FPGAs aren’t new technology. Two early companies in the field (sorry) were Altera, now owned by Intel, and Xilinx, now part of AMD. The two have competed since the 1980s for market share in programmable logic devices, largely serving enterprise customers. One of the biggest advantages of FPGAs on an industrial scale is that companies can iterate their software design on hardware before they need to manufacture the final silicon. FPGAs are widely used to develop embedded systems, for example, because the software and the hardware can be designed near-concurrently.
You might be familiar with FPGAs if you’ve come across Analogue’s boutique console clones, like the Mega Sg and the Super Nt. Those use FPGAs programmed in a certain way to replicate a single, specific piece of hardware, so you can use your original physical cartridges with them and get an experience that’s very close to the actual consoles.
The MiSTer project is built around more accessible FPGA hardware than you’d find in commercial or enterprise applications. The core of the system is an FPGA board called the DE10-Nano, produced by another Intel-owned company called Terasic that’s based out of Taiwan. It was originally intended for students as a way to teach themselves how to work with FPGAs.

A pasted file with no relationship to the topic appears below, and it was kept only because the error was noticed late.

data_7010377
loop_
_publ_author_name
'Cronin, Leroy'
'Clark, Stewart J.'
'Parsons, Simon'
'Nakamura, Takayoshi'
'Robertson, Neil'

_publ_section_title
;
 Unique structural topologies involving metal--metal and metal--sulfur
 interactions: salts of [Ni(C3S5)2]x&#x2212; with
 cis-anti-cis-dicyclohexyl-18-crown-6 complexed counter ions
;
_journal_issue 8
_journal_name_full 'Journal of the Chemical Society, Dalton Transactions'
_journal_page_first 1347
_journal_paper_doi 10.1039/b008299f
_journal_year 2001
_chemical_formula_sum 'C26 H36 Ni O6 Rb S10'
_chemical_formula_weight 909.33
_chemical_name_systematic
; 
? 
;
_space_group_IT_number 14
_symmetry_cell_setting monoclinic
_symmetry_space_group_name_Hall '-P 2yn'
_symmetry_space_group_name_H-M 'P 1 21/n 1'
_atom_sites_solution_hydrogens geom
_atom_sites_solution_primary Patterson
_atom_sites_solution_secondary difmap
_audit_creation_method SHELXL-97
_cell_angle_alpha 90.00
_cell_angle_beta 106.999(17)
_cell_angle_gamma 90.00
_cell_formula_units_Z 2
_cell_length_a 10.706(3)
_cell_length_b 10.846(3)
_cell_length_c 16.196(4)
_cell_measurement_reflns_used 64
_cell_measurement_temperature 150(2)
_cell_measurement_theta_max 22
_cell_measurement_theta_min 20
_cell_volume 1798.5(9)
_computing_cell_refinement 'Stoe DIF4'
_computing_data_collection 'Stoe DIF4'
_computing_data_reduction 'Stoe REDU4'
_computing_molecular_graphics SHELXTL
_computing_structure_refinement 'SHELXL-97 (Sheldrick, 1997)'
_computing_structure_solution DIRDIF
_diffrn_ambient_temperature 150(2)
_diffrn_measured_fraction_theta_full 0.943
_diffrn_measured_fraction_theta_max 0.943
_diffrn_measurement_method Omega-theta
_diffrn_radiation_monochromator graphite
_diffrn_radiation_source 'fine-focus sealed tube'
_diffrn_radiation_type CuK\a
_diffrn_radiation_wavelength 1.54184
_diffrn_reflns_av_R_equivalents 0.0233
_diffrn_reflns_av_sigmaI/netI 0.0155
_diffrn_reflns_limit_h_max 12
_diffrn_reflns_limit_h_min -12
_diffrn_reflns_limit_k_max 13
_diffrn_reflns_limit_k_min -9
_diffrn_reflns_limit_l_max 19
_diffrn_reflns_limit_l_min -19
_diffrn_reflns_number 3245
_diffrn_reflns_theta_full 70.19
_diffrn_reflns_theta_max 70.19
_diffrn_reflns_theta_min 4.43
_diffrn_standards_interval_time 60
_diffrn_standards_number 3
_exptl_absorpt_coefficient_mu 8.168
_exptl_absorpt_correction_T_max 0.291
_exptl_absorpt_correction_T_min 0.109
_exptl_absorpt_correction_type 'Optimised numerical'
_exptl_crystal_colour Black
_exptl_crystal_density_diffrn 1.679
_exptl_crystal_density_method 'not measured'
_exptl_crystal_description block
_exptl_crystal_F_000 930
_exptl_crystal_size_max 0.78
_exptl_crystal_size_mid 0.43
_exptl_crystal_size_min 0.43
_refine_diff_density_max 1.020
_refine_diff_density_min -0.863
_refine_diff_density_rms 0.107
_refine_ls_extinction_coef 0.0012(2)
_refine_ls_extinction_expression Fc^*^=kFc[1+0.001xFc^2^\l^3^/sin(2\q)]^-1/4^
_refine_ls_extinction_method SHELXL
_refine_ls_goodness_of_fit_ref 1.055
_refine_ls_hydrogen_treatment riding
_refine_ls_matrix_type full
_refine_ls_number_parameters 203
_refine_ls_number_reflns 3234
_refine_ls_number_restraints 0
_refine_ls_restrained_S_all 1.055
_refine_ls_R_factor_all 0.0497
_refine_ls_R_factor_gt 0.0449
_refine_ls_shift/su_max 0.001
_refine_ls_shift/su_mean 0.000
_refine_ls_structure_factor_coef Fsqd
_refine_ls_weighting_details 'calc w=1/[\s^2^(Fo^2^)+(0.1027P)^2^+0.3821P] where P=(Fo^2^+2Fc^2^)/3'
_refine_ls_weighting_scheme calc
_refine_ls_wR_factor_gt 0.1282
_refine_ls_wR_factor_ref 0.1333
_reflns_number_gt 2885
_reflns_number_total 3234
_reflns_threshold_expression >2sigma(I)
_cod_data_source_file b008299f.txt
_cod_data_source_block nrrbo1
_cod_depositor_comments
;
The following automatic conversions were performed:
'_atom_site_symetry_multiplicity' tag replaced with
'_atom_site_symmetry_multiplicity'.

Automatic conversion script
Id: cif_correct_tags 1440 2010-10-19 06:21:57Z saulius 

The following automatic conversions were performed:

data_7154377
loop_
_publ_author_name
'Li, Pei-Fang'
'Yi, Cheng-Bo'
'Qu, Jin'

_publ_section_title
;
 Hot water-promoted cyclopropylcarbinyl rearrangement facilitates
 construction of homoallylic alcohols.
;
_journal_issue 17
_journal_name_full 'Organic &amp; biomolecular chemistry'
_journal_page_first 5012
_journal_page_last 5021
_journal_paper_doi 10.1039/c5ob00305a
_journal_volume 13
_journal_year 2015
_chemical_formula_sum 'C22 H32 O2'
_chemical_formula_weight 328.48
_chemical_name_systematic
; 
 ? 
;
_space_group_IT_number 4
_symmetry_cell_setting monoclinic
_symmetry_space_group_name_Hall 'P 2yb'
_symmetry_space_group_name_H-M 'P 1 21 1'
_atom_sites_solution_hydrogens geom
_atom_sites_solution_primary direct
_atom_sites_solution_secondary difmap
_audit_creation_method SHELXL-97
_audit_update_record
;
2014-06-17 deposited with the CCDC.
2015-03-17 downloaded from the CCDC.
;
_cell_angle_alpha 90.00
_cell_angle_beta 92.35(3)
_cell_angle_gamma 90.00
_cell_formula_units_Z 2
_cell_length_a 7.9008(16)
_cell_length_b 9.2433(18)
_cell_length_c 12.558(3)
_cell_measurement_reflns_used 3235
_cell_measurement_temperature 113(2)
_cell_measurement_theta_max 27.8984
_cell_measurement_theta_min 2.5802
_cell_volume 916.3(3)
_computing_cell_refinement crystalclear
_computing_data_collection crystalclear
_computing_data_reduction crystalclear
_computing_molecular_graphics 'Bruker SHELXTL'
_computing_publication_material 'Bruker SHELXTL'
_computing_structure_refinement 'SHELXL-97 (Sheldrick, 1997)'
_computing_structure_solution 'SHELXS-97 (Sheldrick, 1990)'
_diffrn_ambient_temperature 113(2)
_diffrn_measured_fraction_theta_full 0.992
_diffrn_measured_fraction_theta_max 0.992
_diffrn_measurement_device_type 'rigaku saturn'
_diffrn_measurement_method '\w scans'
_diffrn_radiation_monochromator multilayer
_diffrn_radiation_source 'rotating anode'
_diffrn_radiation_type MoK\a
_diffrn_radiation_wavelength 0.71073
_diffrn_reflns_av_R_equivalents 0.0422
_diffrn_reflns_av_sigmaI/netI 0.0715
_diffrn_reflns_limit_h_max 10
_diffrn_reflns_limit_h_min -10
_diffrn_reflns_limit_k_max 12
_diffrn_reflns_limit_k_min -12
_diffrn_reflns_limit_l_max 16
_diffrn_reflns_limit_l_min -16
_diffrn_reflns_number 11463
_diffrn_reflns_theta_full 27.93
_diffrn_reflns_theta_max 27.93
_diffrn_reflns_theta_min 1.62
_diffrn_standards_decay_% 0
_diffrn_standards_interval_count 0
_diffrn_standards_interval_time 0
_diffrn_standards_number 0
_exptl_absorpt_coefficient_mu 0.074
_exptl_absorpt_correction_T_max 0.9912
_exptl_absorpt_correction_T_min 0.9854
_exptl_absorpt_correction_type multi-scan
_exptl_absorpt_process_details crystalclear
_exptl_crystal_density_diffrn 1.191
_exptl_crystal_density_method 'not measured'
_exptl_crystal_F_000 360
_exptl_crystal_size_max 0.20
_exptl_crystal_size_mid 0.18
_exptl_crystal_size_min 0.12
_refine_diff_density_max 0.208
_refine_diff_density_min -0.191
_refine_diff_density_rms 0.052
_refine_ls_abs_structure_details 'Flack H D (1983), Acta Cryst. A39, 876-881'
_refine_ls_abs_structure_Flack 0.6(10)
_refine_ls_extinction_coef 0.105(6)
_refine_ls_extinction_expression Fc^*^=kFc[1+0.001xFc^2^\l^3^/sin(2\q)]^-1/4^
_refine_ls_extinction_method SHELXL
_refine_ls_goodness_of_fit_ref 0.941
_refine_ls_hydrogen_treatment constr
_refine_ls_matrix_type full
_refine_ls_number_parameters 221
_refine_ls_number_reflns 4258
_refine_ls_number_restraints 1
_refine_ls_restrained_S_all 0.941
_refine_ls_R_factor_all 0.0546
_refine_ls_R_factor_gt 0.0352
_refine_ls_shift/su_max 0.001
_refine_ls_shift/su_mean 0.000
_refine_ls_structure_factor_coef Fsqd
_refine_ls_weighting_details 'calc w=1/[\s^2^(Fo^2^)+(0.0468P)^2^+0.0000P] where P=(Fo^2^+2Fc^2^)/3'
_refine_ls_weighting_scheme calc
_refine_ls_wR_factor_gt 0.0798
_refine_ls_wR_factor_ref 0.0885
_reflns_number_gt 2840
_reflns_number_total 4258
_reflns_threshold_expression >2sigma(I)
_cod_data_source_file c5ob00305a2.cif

The DE10-Nano looks somewhat similar to a Raspberry Pi — it’s a tiny motherboard that ships without a case and is designed to be expanded. The hardware includes an Altera Cyclone V with two ARM Cortex-A9 CPU cores, 1GB of DDR3 SDRAM, an HDMI out, a microSD card slot, a USB-A port, and Ethernet connectivity. It runs a Linux-based OS out of the box and sells for about $135, or $99 to students.
MiSTer is inspired by MiST, an earlier project that made use of an Altera FPGA board to recreate the Atari ST. But the DE10-Nano is cheaper, more powerful, and expandable, which is why project leader Alexey Melnikov used it as the basis for MiSTer when development started a few years back. Melnikov also designed MiSTer-specific daughterboards that enhance the DE10-Nano’s capability and make a finished machine a lot more versatile; the designs are open-source, so anyone is free to manufacture and sell them.